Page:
I had one of these moments this morning while dropping off my kids at school. As usual, the circle was packed with cars, bumper to bumper waiting for the crossing guard to give the go ahead to move. The buses had just let out and legions of third, fourth and fifth graders herded toward the main entrance of the school. It was pretty much the same old, same old I saw every morning, but as I watched my kids join the throng, I noticed two boys holding back. They had spotted my fifth grader, and with huge smiles, waited for him on the sidelines. As my son joind his friends, they all fist punched and then laughing, headed in to start their day. I felt a stupid, silly grin spread across my face and my heart swelled. All I could think was, "Wow."
Happy, I pulled out of the circle and onto the street, but as I drove home that momentary feeling of parental euphoria ebbed as I thought about life, about how things change and how I didn't want any part of that change for my kids. How I wanted them to stay happy and innocent the way I saw them just moments before. I don't know why, but for some reason scenes from the movie, "The Breakfast Club," flashed through my mind. The random thoughts were most likely a by-product of caffeine-deprivation, but nonetheless, there they were. Those of us of a certain age remember the movie well, and though there are an equal amount of humorous and poignant moments from the film, imagine my dismay when one line in particular grabbed me as I turned into my driveway: "When you grow up, your heart dies."
I sat in my car a little stunned at where my brain had taken me, and after my initial feeling of, "What the hell...", I thought, "Huh, is that what really happened? Why I was so blown away by such a simple gesture of innocent joy?" I turned off the ignition and looked at myself in the rear view mirror, staring at my reflection as if the answer was hidden somewhere behind my eyes.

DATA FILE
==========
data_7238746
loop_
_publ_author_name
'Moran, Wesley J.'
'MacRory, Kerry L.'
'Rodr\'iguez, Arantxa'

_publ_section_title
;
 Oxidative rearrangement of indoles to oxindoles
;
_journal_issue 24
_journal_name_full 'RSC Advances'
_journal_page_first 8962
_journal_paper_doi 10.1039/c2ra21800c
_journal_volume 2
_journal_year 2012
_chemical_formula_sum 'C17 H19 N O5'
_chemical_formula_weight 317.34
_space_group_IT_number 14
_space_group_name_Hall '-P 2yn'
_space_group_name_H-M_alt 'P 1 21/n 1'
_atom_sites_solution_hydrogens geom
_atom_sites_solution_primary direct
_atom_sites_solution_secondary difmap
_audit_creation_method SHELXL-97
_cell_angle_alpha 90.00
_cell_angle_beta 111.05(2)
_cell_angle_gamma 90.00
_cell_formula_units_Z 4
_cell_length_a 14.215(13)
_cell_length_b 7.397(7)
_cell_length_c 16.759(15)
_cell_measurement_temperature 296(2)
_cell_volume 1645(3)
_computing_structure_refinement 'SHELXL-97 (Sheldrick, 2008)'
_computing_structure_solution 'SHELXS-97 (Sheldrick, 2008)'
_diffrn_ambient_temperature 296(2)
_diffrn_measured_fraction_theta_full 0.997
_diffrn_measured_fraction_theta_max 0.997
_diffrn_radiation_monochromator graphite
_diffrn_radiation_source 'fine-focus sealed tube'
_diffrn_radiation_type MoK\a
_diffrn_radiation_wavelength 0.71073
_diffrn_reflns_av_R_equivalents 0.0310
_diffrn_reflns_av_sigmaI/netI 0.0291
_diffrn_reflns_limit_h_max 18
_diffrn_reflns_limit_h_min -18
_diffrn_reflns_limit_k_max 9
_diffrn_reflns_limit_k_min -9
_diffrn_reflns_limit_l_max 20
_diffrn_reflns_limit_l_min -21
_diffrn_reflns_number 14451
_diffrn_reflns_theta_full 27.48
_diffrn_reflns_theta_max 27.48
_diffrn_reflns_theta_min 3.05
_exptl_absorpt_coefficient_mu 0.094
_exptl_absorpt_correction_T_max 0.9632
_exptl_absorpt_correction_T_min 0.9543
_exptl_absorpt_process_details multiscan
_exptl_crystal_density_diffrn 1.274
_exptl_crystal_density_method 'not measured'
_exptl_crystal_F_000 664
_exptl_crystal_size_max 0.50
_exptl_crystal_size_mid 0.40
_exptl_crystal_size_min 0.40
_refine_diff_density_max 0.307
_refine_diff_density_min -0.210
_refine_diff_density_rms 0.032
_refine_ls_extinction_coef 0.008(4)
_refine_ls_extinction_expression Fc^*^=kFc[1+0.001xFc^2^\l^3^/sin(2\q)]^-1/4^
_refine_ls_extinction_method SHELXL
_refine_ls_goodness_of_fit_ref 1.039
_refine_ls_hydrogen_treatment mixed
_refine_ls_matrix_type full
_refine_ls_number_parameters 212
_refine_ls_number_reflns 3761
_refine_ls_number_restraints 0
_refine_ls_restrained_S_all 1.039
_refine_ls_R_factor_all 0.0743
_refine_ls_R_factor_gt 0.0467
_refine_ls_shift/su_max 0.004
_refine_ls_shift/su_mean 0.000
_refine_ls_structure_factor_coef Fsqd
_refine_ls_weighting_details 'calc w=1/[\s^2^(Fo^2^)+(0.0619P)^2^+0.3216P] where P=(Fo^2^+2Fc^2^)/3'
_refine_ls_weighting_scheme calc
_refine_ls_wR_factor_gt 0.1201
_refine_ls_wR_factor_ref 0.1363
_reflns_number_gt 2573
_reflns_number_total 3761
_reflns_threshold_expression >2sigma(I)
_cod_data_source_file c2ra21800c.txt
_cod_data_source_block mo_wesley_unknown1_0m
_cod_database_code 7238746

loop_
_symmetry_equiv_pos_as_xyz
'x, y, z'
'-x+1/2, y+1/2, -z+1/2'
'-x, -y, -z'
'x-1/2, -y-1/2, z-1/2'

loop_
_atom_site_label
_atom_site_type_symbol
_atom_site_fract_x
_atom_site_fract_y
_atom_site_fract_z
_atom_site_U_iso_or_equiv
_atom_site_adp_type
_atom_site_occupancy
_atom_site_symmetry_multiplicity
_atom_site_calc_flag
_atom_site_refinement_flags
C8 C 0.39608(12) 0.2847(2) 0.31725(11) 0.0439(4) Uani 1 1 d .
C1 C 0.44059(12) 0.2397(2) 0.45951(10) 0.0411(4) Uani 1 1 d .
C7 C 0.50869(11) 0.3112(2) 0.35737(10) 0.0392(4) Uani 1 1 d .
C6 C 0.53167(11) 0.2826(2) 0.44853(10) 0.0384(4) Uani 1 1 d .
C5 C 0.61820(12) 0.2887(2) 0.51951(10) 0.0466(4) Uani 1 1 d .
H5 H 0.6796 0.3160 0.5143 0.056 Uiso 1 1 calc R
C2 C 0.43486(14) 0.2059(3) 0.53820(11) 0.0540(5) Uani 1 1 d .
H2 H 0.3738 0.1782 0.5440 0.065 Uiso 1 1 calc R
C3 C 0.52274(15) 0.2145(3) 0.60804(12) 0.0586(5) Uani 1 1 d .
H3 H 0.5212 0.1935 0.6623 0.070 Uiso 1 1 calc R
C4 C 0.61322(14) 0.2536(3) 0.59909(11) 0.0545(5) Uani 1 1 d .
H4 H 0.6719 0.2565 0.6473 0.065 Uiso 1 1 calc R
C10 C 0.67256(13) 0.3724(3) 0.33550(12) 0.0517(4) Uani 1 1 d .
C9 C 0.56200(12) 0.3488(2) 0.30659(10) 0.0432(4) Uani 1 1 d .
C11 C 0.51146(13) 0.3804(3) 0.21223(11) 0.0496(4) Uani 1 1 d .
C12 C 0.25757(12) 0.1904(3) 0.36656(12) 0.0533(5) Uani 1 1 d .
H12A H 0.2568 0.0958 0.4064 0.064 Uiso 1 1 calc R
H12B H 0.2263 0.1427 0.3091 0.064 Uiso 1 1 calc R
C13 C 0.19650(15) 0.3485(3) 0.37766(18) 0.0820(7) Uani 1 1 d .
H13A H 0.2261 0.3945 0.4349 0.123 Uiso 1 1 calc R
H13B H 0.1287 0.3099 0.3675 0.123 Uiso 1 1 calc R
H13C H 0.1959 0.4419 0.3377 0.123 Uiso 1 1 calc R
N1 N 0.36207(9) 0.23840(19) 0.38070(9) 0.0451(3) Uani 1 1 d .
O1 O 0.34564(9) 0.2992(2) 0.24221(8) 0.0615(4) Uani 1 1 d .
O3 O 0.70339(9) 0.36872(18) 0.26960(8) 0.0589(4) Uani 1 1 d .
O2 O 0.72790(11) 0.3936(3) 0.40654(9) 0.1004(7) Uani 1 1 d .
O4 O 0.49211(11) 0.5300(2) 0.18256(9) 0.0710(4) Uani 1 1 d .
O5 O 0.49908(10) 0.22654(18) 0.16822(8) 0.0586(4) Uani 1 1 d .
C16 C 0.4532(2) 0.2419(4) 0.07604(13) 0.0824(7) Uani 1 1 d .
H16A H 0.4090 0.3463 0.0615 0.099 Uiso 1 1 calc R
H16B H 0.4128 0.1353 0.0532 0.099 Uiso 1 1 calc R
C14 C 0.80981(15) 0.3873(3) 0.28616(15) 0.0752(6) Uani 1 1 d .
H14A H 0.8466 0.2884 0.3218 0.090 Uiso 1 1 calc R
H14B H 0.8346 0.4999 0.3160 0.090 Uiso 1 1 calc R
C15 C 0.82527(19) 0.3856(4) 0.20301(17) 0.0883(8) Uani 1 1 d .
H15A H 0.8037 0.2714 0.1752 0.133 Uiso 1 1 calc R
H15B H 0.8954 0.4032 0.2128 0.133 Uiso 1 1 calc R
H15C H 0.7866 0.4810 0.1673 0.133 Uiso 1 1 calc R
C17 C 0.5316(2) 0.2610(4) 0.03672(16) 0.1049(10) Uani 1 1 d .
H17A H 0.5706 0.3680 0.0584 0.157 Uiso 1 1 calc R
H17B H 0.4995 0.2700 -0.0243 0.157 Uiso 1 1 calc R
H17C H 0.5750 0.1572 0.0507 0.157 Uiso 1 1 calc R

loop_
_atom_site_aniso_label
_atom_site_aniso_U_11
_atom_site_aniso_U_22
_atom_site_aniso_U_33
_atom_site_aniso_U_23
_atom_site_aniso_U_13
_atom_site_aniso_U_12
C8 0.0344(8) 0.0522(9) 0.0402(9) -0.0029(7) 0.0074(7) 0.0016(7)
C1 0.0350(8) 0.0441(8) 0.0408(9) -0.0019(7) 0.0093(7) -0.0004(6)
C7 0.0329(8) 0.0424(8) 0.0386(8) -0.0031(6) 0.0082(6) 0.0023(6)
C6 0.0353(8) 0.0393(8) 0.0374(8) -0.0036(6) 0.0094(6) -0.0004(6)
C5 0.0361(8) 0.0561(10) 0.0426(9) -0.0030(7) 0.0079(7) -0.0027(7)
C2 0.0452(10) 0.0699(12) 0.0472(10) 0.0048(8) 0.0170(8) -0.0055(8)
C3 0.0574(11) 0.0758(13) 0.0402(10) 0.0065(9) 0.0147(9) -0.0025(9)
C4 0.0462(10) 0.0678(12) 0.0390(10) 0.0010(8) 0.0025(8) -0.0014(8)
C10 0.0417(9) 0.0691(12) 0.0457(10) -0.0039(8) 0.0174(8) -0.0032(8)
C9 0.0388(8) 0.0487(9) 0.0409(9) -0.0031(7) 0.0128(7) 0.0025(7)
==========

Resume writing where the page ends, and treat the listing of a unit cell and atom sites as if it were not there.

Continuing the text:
With a sigh, I got out of the car and walked halfway toward my open garage door and stopped. It hit me then. It's not that our hearts die when we grow up. It's that we forget to remember that life is simple, that joy isn't quantified by how much we know, how much we have, what we look like or how much success we achieve. We get sidetracked in our busy lives, becoming associates in our marriages and our friendships, believing that life is made up of details.
I went in the house, and shut the garage door behind me. As I climbed the basement stairs, I started to laugh. My caffeine deprived brain had done it again, but this time it was the epilogue from the movie that ran through my head.
...[Mr. Vernon] you see us as you want to see us: in the simplest terms and in the most convenient definitions...But what we found out is that each one of us is a brain...and an athlete...and a basket case...a princess...and a criminal. Does that answer your question?
Sincerely yours, The Breakfast Club
The words still speak to me, but I see them now as a token memory, encouraging me to look past the obvious and see what's really there. That perhaps these little glimpses grab our hearts for no other reason than to remind us of what's important. That joy is right there in front of us, if we have courage to look for it.
So, take inventory of the glimpses shown you and recapture the moments of joy in your own life. Trust me, your forgetful heart can take it.
Originally posted on my blog 'Madcap Moms...What Wrong with this Picture' May 1, 2012